One thing that's been puzzling many is that those who are in contact with many patients seem to die more frequently than those who are only infected by one.  That's led to social media suggesting that the more infectious individuals you encounter, the worse your own illness will be. But it may not be that simple.

Emerging research indicates the relationship between infection and covid-19 severity may be more complex – and differ from that of other respiratory illnesses.

The average number of viral particles needed to establish an infection is known as the infectious dose. We don’t know what this is for covid-19 yet, but given how rapidly the disease is spreading, it is likely to be relatively low – in the region of a few hundred or thousand particles, says Willem van Schaik at the University of Birmingham, UK.

Viral load, on the other hand, relates to the number of viral particles being carried by an infected individual and shed into their environment. “The viral load is a measure of how bright the fire is burning in an individual, whereas the infectious dose is the spark that gets that fire going,” says Edward Parker at the London School of Hygiene and Tropical Medicine.

If you have a high viral load, you are more likely to infect other people, because you may be shedding more virus particles. However, in the case of covid-19, it doesn’t necessarily follow that a higher viral load will lead to more severe symptoms.

For instance, health workers investigating the covid-19 outbreak in the Lombardy region of Italy looked at more than 5,000 infected people and found no difference in viral load between those with symptoms and those without. They reached this conclusion after tracing people who had been in contact with someone known to be infected with the coronavirus and testing them to see if they were also infected.

Similarly, when doctors at the Guangzhou Eighth People’s Hospital in China took repeated throat swabs from 94 covid-19 patients, starting on the day they became ill and finishing when they cleared the virus, they found no obvious difference in viral load between milder cases and those who developed more severe symptoms.

Although it is difficult to draw firm conclusions at this stage, such studies “may impact our assumptions about whether a high number of viral particles predisposes to a more serious disease”, says van Schaik.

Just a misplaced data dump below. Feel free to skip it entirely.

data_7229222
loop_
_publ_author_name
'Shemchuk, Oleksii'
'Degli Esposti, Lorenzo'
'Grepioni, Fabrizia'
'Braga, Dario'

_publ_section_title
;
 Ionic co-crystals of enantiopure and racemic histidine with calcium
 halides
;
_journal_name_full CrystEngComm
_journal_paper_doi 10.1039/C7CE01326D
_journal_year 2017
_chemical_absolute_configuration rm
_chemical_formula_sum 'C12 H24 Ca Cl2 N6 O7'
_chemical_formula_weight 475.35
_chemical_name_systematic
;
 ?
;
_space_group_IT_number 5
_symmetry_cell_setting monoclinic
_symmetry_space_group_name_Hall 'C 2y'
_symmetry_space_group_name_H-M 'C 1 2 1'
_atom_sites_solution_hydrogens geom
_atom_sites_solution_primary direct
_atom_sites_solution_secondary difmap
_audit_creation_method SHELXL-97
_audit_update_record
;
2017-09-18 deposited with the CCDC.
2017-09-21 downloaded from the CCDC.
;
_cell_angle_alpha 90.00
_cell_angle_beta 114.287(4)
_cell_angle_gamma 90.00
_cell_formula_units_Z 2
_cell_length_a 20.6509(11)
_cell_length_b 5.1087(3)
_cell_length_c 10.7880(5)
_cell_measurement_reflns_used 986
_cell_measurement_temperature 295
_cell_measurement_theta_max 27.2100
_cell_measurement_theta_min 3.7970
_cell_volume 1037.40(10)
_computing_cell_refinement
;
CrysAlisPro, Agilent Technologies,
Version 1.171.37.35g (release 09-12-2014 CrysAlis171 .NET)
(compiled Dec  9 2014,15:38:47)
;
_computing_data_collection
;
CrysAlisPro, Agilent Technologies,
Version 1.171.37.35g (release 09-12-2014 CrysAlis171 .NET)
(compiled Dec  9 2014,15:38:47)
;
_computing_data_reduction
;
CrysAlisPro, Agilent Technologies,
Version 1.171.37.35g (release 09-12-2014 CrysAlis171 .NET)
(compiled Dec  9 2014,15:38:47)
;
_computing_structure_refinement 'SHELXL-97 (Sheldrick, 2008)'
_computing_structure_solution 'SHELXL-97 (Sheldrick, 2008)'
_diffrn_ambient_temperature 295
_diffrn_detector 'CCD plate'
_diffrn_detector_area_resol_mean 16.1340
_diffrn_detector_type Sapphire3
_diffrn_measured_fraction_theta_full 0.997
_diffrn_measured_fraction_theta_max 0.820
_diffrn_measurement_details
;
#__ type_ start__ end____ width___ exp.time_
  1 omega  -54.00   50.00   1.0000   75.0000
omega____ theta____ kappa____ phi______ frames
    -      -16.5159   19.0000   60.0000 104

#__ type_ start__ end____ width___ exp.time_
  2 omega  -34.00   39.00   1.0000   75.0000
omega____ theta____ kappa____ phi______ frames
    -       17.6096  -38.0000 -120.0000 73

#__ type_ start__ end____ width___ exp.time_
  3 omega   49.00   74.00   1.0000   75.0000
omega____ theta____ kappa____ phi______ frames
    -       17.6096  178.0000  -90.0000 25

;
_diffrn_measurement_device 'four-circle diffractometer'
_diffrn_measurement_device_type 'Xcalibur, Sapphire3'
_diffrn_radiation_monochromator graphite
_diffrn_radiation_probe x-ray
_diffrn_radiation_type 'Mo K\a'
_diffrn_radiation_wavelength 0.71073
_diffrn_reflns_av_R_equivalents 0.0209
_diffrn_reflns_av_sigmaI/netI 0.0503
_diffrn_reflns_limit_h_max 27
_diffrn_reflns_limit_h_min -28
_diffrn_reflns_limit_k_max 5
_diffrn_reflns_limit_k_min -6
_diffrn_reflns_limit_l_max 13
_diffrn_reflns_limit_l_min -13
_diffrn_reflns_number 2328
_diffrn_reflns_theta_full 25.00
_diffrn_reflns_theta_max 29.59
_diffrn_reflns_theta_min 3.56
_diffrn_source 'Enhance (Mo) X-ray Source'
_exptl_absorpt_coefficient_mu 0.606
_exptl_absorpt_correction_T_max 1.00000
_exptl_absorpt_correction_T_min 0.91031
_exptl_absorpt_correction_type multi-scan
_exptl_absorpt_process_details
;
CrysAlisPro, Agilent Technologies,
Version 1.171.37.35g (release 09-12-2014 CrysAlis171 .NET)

However, a study of patients hospitalised with covid-19 in Nanchang, China, found a strong association between disease severity and the amount of virus present in the nose. “Those with more severe disease had a higher level of virus replication, although we have no evidence to relay the initial exposure dose to disease outcome,” says Leo Poon at Hong Kong University, who was involved in the study. “That rumour is still an open question to me.”

It is early days, but if the infectious dose doesn’t correlate with the severity of disease symptoms, this would mark covid-19 out as different from influenza, MERS and SARS.

For influenza, a higher infectious dose has been associated with worse symptoms. It has been tested by exposing volunteers to escalating doses of influenza virus in a controlled setting and carefully monitoring them over several weeks. This hasn’t been done with covid-19, and is unlikely to happen, given its severity.

Animals infected with higher doses of the SARS and MERS coronaviruses also experienced worse outcomes, says van Schaik. “I think we just have to conclude that while this virus is related to SARS, there are also important differences that are currently poorly understood,” he says.

Even if the infectious dose isn’t related to disease severity, it still pays to try and minimise our exposure to the virus because this will reduce our chances of falling ill in the first place. “We want to be taking every precaution we can to prevent ourselves getting infected, which will also reduce our ability to pass the virus on to others,” says Parker. “Any measures we can take to avoid infection are worth taking.”
“Nothing is so firmly believed as that which we least know.”   ― Michel de Montaigne